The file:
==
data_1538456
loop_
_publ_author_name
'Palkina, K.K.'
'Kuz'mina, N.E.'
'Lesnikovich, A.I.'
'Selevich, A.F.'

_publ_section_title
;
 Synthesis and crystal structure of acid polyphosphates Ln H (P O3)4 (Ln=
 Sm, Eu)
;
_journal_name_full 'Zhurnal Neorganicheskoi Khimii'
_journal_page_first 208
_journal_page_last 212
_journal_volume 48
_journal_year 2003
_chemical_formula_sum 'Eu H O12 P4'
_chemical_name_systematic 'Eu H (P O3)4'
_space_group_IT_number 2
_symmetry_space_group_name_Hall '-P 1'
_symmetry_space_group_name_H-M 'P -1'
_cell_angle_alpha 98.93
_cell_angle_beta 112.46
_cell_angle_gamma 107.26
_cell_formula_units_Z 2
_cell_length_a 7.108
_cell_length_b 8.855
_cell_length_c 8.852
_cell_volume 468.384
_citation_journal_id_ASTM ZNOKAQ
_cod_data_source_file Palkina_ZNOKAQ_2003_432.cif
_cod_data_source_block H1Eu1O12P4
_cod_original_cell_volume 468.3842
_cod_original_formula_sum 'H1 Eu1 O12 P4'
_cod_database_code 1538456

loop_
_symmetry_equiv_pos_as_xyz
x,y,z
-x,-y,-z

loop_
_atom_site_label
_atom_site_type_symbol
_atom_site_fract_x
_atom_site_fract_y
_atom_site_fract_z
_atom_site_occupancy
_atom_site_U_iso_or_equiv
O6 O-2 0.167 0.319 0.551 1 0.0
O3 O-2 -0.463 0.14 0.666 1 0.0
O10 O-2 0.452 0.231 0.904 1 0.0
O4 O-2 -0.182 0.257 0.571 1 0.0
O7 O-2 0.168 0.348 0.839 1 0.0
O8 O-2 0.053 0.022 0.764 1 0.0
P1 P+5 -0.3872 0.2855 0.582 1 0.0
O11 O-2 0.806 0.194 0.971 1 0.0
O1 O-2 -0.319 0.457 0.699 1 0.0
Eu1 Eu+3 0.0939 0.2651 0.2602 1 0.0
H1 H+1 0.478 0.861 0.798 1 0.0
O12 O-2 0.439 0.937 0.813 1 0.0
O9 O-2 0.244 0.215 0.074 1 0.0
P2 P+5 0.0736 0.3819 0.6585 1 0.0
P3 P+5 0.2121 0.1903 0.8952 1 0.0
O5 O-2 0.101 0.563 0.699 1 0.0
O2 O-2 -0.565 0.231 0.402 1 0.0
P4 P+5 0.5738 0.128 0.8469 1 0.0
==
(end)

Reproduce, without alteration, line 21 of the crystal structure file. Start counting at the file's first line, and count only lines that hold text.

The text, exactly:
_symmetry_space_group_name_Hall '-P 1'